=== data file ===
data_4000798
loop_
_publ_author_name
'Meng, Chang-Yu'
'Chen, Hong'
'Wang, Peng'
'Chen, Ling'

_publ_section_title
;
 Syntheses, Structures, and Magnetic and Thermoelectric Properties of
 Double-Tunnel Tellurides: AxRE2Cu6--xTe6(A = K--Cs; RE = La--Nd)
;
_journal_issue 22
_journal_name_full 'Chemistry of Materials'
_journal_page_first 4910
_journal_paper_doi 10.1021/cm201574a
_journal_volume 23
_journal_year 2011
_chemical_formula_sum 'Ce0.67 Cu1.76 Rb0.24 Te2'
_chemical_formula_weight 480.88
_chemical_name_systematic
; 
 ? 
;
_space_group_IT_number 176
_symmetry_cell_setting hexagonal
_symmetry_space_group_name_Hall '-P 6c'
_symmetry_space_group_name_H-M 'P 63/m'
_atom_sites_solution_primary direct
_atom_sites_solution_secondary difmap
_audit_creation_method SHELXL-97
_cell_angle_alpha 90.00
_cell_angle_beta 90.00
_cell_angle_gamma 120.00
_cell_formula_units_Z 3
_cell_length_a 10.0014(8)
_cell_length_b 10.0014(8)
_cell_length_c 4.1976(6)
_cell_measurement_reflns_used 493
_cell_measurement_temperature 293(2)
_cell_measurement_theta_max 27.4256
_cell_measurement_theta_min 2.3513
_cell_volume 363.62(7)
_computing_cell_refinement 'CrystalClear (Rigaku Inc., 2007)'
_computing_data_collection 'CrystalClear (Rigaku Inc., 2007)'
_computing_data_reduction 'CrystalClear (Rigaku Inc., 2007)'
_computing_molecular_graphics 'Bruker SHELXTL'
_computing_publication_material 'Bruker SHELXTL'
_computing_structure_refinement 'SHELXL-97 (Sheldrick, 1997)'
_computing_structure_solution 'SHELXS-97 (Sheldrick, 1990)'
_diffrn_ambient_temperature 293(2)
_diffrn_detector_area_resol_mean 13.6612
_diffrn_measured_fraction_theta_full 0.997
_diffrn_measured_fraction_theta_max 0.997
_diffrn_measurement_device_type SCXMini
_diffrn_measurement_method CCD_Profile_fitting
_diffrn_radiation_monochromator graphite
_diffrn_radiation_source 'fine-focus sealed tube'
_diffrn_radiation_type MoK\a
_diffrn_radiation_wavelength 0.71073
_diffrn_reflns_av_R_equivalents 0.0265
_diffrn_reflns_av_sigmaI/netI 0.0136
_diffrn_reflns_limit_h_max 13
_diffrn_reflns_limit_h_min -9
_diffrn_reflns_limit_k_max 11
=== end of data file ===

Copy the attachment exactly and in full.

data_4000798
loop_
_publ_author_name
'Meng, Chang-Yu'
'Chen, Hong'
'Wang, Peng'
'Chen, Ling'

_publ_section_title
;
 Syntheses, Structures, and Magnetic and Thermoelectric Properties of
 Double-Tunnel Tellurides: AxRE2Cu6--xTe6(A = K--Cs; RE = La--Nd)
;
_journal_issue 22
_journal_name_full 'Chemistry of Materials'
_journal_page_first 4910
_journal_paper_doi 10.1021/cm201574a
_journal_volume 23
_journal_year 2011
_chemical_formula_sum 'Ce0.67 Cu1.76 Rb0.24 Te2'
_chemical_formula_weight 480.88
_chemical_name_systematic
; 
 ? 
;
_space_group_IT_number 176
_symmetry_cell_setting hexagonal
_symmetry_space_group_name_Hall '-P 6c'
_symmetry_space_group_name_H-M 'P 63/m'
_atom_sites_solution_primary direct
_atom_sites_solution_secondary difmap
_audit_creation_method SHELXL-97
_cell_angle_alpha 90.00
_cell_angle_beta 90.00
_cell_angle_gamma 120.00
_cell_formula_units_Z 3
_cell_length_a 10.0014(8)
_cell_length_b 10.0014(8)
_cell_length_c 4.1976(6)
_cell_measurement_reflns_used 493
_cell_measurement_temperature 293(2)
_cell_measurement_theta_max 27.4256
_cell_measurement_theta_min 2.3513
_cell_volume 363.62(7)
_computing_cell_refinement 'CrystalClear (Rigaku Inc., 2007)'
_computing_data_collection 'CrystalClear (Rigaku Inc., 2007)'
_computing_data_reduction 'CrystalClear (Rigaku Inc., 2007)'
_computing_molecular_graphics 'Bruker SHELXTL'
_computing_publication_material 'Bruker SHELXTL'
_computing_structure_refinement 'SHELXL-97 (Sheldrick, 1997)'
_computing_structure_solution 'SHELXS-97 (Sheldrick, 1990)'
_diffrn_ambient_temperature 293(2)
_diffrn_detector_area_resol_mean 13.6612
_diffrn_measured_fraction_theta_full 0.997
_diffrn_measured_fraction_theta_max 0.997
_diffrn_measurement_device_type SCXMini
_diffrn_measurement_method CCD_Profile_fitting
_diffrn_radiation_monochromator graphite
_diffrn_radiation_source 'fine-focus sealed tube'
_diffrn_radiation_type MoK\a
_diffrn_radiation_wavelength 0.71073
_diffrn_reflns_av_R_equivalents 0.0265
_diffrn_reflns_av_sigmaI/netI 0.0136
_diffrn_reflns_limit_h_max 13
_diffrn_reflns_limit_h_min -9
_diffrn_reflns_limit_k_max 11